For the SCOTUS to review the case on appeal, they will need to agree that the party making the appeal has the legal right to do so, as that was an issue on the fed court appeal, and I wonder if the SCOTUS isn't bound by the lower fed court's acquiescence on that matter. So it is possible that the SCOTUS may decline to accept the case.
Regardless, it appears that the definition of marriage is being decided by the courts. Interesting ...
Historically, society decides such things, with "marriage" long defined as "between a man and a woman as husband and wife", which is, essentially, what the CA popular vote upheld, the societal vote in CA.
For there to be discrimination in the matter, the participants would still have to confrom to the definition, like if a Black man and White woman wanted to marry and were being told they couldn't, that would be discrimination.
But as societally pre-defined, two men or two women or three-plus of anyone or one person trying to marry him/her self .. prohibition against that would not qualify as discrimination by definition.
The question here was "what is the definition of marriage?" and the CA society of voters upheld the traditional definition of "between a man and a woman as husband and wife", though not by a wide margin.
The Governator and AG Brown, who initially said when campaigning that he'd support whatever the people decided, flip-flopped when the vote didn't go their way, and, essentially, refused to do his job of appealing the law when a federal judge initially struck it down as unconstitutional. So the sponsors of Prop 8 took it upon themselves to appeal to the 9th Circuit, an appeal they almost didn't get to make because according to protocol the AG's office was the right appealer in the matter.
The issue set forth a foundation, that though gays couldn't marry, they were still able to form civil unions.
The social argument was akin to telling pet owners that, okay, you want to enter your cat (gays) in a pet show for cats and call it a "dog show" (a marriage), or, also appropriate, you want to enter your cat in a dog show where it's supposed to be only about dogs. The dog show people were simply saying that cats don't belong in a dog show, that cat owners can have their own show if they want, with just cats, but they should call it a "cat show" (civil union), and under no circumstances could they call it a "dog show" as that steals the meaning from dog shows, devaluing them.
The argument was reasonable .. but only in so far as a basic majority is considered sufficient by society for deciding such matters.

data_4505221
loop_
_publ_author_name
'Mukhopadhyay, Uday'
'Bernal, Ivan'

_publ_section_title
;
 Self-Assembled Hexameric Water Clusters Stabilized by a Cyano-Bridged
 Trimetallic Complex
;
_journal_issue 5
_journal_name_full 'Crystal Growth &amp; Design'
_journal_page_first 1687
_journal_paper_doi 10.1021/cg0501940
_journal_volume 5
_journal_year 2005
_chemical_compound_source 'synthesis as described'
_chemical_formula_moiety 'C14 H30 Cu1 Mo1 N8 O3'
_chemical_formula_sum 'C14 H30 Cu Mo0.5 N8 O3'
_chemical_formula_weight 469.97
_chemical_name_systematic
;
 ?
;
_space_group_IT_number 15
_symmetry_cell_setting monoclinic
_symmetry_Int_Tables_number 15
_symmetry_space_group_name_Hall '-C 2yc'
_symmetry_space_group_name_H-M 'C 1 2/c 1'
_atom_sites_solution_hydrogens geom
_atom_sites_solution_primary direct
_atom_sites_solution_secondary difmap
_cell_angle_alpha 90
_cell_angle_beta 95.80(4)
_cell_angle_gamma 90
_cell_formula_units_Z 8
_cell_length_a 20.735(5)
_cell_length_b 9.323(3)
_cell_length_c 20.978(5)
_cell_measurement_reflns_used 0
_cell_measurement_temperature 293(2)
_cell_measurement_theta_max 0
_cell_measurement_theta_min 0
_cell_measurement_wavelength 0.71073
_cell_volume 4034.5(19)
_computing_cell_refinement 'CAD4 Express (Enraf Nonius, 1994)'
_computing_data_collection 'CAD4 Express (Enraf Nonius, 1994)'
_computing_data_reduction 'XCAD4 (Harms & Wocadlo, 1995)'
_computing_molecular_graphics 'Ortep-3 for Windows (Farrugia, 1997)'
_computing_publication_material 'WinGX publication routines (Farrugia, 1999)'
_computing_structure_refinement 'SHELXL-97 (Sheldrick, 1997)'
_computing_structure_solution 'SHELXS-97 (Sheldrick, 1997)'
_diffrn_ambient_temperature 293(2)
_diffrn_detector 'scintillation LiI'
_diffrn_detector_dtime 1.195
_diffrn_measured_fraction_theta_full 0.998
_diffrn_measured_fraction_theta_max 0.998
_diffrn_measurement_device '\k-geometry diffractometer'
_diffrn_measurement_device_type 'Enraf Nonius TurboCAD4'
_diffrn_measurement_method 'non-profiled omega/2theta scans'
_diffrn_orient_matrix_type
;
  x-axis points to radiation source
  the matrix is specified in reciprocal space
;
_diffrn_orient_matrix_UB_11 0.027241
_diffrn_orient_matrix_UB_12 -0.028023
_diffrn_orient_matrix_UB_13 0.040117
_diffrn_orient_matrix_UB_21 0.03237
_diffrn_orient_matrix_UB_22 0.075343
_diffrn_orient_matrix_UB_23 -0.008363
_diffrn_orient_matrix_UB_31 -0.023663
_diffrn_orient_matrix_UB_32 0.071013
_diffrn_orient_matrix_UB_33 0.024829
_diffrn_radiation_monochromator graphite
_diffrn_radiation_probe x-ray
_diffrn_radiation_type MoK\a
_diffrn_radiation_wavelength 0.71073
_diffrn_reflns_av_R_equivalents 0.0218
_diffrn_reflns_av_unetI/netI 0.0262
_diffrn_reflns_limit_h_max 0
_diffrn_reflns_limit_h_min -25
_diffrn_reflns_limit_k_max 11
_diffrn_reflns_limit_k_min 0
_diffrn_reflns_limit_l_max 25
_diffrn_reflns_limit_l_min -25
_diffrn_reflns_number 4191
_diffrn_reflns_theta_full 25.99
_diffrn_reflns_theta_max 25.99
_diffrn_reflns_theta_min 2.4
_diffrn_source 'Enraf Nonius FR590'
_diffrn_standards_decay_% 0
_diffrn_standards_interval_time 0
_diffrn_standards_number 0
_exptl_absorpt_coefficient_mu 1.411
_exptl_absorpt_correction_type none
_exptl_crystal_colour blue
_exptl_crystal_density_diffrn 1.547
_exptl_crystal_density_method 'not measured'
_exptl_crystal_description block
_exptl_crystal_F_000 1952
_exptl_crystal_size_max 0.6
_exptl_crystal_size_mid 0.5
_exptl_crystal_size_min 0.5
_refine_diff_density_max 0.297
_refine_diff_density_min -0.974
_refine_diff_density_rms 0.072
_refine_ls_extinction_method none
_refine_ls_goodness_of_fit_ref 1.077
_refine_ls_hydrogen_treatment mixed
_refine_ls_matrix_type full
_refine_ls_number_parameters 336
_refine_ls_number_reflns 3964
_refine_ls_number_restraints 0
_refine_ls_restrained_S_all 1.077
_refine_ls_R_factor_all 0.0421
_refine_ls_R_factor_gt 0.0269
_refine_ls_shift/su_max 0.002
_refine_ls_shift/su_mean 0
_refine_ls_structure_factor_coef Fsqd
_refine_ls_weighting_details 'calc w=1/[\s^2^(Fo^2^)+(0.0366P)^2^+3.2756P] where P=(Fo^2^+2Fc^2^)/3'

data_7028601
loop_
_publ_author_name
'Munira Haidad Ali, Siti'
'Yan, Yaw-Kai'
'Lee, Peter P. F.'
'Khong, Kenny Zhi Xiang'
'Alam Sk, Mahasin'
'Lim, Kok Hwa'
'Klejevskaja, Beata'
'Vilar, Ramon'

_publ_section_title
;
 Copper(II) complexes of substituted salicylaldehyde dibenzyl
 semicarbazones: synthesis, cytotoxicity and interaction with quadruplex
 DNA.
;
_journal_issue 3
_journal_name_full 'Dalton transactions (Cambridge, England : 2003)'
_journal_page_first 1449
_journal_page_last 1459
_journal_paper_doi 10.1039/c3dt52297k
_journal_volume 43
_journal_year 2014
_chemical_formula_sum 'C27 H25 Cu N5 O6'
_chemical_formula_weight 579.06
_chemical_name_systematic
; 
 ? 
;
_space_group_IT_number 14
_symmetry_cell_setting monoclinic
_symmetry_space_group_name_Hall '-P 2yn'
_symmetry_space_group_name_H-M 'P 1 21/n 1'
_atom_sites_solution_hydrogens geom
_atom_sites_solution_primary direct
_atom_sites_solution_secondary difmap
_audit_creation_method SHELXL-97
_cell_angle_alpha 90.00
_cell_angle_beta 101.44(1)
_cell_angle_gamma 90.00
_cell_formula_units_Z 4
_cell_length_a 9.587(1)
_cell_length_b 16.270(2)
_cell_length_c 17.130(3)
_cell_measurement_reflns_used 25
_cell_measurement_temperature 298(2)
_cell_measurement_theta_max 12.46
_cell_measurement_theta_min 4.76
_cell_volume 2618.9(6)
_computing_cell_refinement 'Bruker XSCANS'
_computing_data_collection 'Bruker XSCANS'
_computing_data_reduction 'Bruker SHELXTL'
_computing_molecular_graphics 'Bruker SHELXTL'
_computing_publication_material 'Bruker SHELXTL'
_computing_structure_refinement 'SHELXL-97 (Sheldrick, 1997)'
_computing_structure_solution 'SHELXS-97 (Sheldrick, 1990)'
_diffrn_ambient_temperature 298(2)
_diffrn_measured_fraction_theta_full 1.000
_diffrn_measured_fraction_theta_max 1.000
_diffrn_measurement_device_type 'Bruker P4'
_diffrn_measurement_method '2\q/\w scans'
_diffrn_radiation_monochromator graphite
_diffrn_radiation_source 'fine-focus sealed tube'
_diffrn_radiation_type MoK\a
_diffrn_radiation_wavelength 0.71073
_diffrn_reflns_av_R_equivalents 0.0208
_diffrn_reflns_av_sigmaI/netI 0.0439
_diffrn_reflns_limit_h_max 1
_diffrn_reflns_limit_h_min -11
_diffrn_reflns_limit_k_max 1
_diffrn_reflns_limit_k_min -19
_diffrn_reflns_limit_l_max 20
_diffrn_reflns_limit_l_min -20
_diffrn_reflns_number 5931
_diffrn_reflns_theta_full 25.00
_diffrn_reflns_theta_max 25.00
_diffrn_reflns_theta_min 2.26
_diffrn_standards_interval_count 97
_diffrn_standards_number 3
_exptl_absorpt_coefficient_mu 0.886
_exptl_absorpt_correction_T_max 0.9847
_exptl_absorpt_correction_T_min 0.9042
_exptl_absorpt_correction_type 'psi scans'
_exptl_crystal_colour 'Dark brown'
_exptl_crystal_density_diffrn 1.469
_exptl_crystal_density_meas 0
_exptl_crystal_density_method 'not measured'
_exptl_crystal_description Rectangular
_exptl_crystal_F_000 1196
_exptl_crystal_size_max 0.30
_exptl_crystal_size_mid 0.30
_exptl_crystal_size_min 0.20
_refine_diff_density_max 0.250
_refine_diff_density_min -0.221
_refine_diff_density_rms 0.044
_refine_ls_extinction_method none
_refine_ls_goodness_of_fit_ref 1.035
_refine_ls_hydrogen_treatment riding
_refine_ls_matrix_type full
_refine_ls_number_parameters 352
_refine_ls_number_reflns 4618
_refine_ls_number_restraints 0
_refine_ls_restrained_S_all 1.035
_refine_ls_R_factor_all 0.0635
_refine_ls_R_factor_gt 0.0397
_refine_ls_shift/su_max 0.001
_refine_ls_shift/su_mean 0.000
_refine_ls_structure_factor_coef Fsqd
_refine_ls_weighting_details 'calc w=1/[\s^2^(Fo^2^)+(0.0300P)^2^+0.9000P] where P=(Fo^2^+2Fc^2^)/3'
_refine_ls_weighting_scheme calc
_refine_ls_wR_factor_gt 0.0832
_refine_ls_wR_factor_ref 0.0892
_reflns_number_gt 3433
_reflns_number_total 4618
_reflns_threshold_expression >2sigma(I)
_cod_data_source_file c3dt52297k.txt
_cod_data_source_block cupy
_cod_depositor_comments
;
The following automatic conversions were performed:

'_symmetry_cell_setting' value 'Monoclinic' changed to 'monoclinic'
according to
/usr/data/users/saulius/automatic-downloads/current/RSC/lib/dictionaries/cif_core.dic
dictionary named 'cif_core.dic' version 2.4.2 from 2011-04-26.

Traditionally it wasn't an issue, as the overwelming vast majority supported the definition of marriage as being "between a man and a woman as husband and wife".
But today, as the CA vote illustrated, the societal opinion on the matter may be within a mere four to 10 percent on the matter, depending on location.
To me, the question isn't about discrimination, it's about how does one decide in such social matters.
Is the CA vote sufficient?
Is a slim majority enough?
Is a 66% majority or more required?
These, to me are the issues here, as the matter is not discrimination if a sufficient method has occured of socially deciding in America that marriage is societally defined "between a man and a woman as husband and wife".
What I hope doesn't end up being the correct conclusion here is that a handful of judges decide the definition.
Better is that the judges decide and declare the appropriate method for allowing society to so define marriage.
When the election is over and we open our eyes, it will sadly be too late to wonder what the hell just happened.
In any regard sexual orientation is what Walker was trying to get around with his rationale on gender based discrimination. His decision and ruling was on gender NOT sexual orientation, and he used a rational basis test as the standard of review, which by the way was the correct review. problem is that in order for his ruling to prevail he needed to show that gender was in fact being discriminated against, and it is not, and was not. The plaintiffs in prop 8 needed to show that gender was the basis of discrimination, and in order for that to survive 14th scruitiny they needed to show that both men and women were being discriminated against. However, they failed to do that, men and women are equally restricted from marrying someone of the same sex. Now if men could marry men, and also women, and women could only marry men, then THIS would be cause for strict scrutiny and a proper 14th challenge. Another way of looking at it is to say that both men and women are being discriminted against, but the law doesn't work that way.
“When buying and selling are controlled by legislation, the first things to be bought and sold are legislators.” - P. J. O’Rourke
“Socialism is great until you run out of someone elses money” Margaret Thatcher
If SCOTUS upholds this ruling does that mean that all state bans on SSM will be overturned?
"There is an excellent correlation between giving society what it wants and making money, and almost no correlation between the desire to make money and how much money one makes." ~Dalio
Here's how a far-right conservative sees the 9th Circuit Court of Appeals: